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    Taking flight


    As a healthcare traveler, you experience new sites, new faces, and new opportunities. However, if you want to give up your temporary assignment for a time to take to the air, the opportunities for flight nurses currently are sky high.

    Of course you must like flying and be ready to cope with all sorts of emergencies and remain calm in the midst of chaos. They interact with patients, families, co-workers, other professionals in the air and on the ground routinely.

    Flight nurses are patient advocates expected to be assertive when things aren't going as planned, and must be aggressive toward a commercial airline that attempts to bump patients to other flights, or when airline staff attempt to separate the nurse and patient on seating charts.

    Sound interesting? Here is an example of one flight nurse on the job.

    Recently, a preschooler was admitted to a rural mountain hospital in respiratory distress. The emergency staff, aware he needed a higher level of care, requested transport via air ambulance to Children's Hospital Colorado in Aurora. Prior to the flight, the child had to be intubated and placed on a ventilator.

    During the flight, the medical team work together to care for the critically ill child.

    "In addition to caring for the child the team supported the child's mother and allayed her fears as much as possible as they dealt cooperatively with staffs at the rural hospital and Children's Hospital," says Kathleen Mayer, MS, RN. Mayer is a former flight nurse and program director for Flight For Life, a critical care air ambulance transport service that provides medical assistance in nine states based across the Rocky Mountain region.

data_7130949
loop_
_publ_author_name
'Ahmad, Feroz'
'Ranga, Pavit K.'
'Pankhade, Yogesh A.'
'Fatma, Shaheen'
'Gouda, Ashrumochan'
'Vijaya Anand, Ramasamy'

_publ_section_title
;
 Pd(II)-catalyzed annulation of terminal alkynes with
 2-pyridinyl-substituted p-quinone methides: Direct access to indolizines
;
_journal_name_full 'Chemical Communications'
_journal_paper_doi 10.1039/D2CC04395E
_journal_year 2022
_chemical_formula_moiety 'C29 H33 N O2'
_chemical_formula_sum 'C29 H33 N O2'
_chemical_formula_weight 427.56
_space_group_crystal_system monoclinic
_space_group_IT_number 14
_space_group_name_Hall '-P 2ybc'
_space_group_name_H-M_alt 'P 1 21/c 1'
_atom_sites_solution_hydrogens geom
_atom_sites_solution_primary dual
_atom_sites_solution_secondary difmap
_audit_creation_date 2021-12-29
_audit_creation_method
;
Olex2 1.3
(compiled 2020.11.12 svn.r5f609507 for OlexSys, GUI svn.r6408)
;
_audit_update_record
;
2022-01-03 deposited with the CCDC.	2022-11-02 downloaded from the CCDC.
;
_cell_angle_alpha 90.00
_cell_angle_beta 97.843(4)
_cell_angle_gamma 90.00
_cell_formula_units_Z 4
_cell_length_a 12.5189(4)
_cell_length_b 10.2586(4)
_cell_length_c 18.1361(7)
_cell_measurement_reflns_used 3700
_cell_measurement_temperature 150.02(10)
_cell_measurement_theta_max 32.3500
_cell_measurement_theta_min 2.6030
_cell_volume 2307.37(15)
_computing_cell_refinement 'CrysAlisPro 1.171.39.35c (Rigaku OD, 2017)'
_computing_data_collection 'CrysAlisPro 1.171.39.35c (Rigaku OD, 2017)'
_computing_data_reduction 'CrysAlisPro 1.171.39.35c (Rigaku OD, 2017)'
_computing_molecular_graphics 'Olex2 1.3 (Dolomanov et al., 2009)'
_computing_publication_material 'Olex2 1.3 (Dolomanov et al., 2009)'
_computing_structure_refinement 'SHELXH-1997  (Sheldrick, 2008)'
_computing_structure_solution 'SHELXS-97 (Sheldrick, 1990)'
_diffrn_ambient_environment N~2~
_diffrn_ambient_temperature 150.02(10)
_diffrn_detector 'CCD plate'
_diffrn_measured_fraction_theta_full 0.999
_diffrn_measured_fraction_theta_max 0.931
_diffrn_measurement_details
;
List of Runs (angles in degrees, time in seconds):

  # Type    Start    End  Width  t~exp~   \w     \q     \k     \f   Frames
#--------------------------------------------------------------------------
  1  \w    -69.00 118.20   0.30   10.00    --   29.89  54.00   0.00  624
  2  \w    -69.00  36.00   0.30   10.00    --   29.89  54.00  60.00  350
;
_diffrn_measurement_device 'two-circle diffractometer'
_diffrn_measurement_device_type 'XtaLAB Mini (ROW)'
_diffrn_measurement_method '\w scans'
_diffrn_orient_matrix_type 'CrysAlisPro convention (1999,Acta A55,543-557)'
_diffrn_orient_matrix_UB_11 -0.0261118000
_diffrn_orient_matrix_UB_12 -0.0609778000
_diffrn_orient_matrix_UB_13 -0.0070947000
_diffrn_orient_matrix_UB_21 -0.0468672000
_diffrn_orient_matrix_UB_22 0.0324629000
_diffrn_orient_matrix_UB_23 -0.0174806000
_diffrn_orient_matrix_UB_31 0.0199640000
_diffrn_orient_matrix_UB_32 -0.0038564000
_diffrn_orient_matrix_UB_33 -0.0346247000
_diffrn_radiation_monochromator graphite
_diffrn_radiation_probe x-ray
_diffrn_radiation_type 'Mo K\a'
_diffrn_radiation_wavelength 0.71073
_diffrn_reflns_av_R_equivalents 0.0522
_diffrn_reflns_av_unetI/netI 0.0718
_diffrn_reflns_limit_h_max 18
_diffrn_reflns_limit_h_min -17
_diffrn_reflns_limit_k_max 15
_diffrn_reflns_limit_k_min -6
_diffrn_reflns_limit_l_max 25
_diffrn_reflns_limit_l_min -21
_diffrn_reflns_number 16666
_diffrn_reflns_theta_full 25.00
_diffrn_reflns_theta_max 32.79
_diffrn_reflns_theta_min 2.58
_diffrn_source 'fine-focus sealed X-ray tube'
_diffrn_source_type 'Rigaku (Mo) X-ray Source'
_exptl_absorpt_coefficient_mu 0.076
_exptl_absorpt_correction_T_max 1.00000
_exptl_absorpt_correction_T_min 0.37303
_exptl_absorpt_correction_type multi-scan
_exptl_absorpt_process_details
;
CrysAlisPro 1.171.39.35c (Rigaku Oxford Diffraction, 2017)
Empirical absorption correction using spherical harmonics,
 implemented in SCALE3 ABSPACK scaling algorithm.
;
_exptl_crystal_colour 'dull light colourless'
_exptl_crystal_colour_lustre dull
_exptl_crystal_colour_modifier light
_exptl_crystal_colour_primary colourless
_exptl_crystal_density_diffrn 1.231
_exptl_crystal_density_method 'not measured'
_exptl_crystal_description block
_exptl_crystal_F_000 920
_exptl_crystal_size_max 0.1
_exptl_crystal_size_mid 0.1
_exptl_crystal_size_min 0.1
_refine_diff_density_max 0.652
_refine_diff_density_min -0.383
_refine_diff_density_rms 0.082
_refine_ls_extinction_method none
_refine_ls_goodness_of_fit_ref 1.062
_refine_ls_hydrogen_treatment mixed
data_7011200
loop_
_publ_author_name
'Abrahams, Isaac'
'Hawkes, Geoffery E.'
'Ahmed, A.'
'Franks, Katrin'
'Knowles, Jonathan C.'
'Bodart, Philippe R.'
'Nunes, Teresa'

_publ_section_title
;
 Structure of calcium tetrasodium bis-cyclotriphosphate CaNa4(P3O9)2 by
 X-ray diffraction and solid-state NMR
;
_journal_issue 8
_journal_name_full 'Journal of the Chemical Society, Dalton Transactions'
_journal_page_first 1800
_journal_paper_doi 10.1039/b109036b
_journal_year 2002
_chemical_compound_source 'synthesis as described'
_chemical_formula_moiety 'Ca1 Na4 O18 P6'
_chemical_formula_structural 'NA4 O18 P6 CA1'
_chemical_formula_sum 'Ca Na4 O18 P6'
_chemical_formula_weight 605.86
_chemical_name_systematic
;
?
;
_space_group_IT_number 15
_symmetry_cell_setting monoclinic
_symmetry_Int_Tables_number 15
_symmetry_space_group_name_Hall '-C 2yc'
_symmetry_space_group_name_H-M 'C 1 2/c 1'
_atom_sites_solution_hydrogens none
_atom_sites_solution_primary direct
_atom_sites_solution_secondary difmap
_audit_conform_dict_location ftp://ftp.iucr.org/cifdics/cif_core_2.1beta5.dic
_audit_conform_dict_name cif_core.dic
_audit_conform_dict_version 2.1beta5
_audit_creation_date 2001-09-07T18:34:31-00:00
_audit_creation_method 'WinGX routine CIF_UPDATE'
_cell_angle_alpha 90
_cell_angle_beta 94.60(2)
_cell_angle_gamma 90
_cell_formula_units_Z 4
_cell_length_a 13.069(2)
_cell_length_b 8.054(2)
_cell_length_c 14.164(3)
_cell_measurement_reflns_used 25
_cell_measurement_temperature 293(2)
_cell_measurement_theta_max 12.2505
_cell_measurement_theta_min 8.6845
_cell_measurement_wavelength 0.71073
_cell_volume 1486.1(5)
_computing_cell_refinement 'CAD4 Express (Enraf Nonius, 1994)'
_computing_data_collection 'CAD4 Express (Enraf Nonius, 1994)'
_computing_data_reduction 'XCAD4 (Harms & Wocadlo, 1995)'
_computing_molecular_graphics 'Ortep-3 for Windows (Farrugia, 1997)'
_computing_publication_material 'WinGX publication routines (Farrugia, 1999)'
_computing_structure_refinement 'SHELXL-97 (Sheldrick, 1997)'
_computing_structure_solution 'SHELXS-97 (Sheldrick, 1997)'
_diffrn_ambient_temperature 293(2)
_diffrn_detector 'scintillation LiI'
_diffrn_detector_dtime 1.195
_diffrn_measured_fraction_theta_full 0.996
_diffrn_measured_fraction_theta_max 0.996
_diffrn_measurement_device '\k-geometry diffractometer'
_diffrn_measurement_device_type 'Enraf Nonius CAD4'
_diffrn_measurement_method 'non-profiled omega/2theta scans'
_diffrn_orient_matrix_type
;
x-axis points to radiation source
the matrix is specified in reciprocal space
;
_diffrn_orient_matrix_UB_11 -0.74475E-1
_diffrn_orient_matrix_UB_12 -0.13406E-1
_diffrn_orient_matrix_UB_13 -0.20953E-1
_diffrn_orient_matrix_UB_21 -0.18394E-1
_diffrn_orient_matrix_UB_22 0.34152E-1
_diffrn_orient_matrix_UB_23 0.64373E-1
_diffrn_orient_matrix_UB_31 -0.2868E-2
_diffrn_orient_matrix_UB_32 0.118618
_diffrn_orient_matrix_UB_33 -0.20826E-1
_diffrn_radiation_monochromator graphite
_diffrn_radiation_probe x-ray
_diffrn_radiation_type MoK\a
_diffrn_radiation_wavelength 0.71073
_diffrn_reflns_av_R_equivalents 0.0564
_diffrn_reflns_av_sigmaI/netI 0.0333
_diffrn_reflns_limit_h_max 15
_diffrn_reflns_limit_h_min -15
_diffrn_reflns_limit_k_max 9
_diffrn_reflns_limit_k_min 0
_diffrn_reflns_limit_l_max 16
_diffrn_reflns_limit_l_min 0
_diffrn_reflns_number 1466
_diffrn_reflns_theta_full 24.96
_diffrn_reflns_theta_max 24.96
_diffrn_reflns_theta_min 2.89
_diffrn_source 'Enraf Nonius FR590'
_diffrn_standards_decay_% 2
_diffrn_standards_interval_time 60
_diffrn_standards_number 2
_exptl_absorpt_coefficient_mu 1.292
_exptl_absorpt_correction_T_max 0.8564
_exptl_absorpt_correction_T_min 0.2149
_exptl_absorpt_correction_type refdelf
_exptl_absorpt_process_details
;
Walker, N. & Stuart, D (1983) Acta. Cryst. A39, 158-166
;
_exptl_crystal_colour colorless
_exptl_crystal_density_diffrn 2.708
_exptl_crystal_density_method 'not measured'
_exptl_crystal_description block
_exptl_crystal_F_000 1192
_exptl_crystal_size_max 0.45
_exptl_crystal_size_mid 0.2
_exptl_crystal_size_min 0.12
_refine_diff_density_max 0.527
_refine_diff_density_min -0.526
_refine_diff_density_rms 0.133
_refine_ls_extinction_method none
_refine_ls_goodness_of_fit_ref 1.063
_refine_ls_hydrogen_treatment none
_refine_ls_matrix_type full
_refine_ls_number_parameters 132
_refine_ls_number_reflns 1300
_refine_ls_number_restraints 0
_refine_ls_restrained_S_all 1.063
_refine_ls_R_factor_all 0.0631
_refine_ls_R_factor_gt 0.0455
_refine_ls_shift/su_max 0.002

Mayer says nurses serve as team leaders on all transport flight, working with paramedics and respiratory therapists. Their job also requires that they rotate among helicopters, airplanes and on the ground ambulances assignments.

    While grounded they serve as resource professionals at hospitals, affiliated with the flight company. There they assist in ICU and emergency departments and are on hand when invasive procedures are performed, such as intubation, central line insertion, chest tube thoracotomies and arterial line insertion.

    "These procedures provide grounding for flight nurse special skills needed during transports," Mayer says. The company's first helicopter air ambulance program — Flight For Life Colorado — provides 4,000 transports per year that may include mountain rescues and transports of high-risk patients in need of obstetrics, neonatal and cardiac care.

    "Our Frisco, Colo. site is the highest air medical helicopter base in the United States," Mayer says.